I laugh when I see the social media feeds of young "photographers" that never have new content. If you are claiming you are a photographer you should be a content creating machine! If the sun is out you should be out at golden hour shooting everything. That's what I would be doing. I would have content, on top of content, on top of content overflowing from my website! I am sure you already listed the excuses on why you didn't go out all last week when the weather was beautiful. If you can't find anyone to photograph make yourself a sandwich and take pictures of that, because if you end up shooting a wedding you'll have to take pictures of food, scenery and details. Practice, practice, practice. Set up shoots with friends, tell families you'll shoot them for free. If a local photographer reached out to me and asked if they could take photos of me and my family, I would probably say, "yes" and if the photos were good I WOULD PROBABLY POST THEM. Now, all my followers are seeing those photos. Get out there and shoot and ask everyone you know (and some people you don't) to be in photos! Use the beautiful days to get off your butt, go out during golden hour, and shoot shoot shoot! Find your best looking friends and shoot them ALL THE TIME!
3. I Would Blog On Snapchat + Instagram 👻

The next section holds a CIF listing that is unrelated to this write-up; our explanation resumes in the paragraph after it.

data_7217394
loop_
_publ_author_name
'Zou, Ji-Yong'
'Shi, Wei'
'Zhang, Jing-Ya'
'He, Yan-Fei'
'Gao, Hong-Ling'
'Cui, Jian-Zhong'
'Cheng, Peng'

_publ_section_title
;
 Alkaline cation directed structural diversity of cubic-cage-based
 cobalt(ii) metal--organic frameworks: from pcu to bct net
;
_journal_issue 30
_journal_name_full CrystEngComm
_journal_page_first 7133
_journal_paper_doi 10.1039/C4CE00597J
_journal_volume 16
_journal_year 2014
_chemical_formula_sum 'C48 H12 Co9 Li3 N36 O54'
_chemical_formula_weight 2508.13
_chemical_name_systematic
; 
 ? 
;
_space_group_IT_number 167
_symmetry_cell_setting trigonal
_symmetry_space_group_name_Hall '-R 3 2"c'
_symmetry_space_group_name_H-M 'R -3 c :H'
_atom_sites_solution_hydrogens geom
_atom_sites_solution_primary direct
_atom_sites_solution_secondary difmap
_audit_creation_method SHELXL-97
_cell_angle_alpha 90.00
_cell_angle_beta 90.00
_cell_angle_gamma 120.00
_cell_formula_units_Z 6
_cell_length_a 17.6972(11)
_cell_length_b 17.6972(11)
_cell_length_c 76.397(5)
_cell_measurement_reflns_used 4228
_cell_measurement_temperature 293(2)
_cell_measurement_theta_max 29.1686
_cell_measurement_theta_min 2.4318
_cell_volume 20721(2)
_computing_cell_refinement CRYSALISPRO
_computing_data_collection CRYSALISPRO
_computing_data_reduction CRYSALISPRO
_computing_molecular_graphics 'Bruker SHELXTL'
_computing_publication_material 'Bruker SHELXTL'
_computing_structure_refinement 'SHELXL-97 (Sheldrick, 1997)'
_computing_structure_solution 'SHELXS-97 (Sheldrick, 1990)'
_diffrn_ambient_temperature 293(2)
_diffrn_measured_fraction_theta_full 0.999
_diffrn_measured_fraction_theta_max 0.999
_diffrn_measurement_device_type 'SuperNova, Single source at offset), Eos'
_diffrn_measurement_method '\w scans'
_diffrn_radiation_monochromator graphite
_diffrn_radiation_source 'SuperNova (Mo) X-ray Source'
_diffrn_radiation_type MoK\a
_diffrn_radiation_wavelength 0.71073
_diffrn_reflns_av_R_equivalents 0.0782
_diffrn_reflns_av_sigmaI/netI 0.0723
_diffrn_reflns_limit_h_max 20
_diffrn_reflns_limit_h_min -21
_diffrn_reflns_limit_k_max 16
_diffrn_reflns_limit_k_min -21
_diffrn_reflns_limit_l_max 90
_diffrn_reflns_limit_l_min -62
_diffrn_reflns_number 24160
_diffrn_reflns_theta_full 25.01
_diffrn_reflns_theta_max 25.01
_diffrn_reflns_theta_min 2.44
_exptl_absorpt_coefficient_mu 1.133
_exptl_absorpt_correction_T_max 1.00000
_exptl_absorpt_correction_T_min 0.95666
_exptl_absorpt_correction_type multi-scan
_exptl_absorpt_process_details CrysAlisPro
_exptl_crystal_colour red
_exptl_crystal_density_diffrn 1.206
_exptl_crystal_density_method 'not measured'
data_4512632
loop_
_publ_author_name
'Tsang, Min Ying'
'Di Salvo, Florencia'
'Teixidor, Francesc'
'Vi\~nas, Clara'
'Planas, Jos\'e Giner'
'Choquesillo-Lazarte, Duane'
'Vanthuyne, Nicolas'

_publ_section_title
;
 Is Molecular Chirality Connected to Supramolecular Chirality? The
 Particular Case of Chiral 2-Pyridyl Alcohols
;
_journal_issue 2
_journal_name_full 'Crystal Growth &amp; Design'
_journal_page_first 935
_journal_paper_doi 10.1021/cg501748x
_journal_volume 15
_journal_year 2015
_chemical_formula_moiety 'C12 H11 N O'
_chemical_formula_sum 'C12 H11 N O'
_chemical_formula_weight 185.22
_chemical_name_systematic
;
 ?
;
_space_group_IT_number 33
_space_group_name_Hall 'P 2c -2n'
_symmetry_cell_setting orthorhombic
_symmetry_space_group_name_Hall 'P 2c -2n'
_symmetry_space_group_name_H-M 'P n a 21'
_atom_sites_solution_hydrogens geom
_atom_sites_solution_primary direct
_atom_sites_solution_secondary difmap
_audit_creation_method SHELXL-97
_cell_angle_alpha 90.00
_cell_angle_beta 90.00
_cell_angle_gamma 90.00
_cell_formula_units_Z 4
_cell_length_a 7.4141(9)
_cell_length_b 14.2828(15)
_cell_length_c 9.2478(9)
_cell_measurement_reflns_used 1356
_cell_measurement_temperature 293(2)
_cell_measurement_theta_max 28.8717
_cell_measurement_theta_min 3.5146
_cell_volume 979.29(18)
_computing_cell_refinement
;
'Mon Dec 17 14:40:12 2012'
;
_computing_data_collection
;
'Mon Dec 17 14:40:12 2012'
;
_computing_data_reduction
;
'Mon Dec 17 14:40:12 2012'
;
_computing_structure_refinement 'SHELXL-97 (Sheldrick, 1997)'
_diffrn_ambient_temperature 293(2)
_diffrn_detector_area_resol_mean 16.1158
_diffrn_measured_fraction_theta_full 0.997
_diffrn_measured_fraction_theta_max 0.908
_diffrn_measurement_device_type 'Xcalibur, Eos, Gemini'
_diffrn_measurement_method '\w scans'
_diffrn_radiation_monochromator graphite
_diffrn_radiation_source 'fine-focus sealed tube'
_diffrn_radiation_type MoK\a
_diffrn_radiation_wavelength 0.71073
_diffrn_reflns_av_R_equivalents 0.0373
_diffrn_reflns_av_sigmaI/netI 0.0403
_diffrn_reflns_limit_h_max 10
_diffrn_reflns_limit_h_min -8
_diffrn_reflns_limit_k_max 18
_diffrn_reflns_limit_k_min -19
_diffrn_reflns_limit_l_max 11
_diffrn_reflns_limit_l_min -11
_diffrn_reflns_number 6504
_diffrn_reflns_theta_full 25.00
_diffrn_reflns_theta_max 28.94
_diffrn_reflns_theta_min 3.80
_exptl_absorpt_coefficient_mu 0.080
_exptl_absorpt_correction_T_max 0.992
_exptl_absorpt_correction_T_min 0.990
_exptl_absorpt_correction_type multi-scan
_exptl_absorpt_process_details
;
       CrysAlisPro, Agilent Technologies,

Take your content to the people. Most people won't go and check your blog when you post an Instagram that says, "New Wedding On The Blog!" I wish people would check my blog every time I talk about a post on social, but the cold reality is that they won't. The blogging and website landscape is changing. It's not enough just to have a blog, you have to have all elements of social media paired with a great website and blog. People are spending most of their digital time on Facebook (which I talk about in point 5), Instagram + Snapchat. So, bring your "blogs" to the people and start micro-blogging there. For Snapchat, I would use the app Snap Upload and post my blogs to my story. It's literally called a story, so you are set up to tell something and people are ready to watch it. If I were a photographer, I would start off with a little video of me saying, "Two weeks ago I shot the wedding of John and Jane Doe at this venue and I am about to share some of my favorite photos! Snap me back and let me know which ones are your favorite!" Creating engagement around your content will always help build brand loyalty! Then, using the Snap Upload app I would upload 20-30 photos so people can re-live the day. Then, I would end with a Snap that says, "See more on WWW.URLTOMYWEBSITE.COM" Use the Snapchat story to tell the story of your weddings, engagements or whatever else you might be shooting. Instagram is a little different because over-posting can could lose you followers, but I also don't think one post is enough to engage all your followers. If I were a photographer today, I would devote three Instagrams at a time to each shoot/session. I think when you just post one about each shoot, you don't give yourself the full chance to engage with your followers. The one photo you post from a wedding might not engage someone who is following you, so take more shots at getting their attention. I think three works well - it's not overkill, and it will create a really cool look to the overall feed of your page. This is not a new idea, I've seen lots of Instagrammers do it, but I think it would really work as a professional photographer! This is how it would look: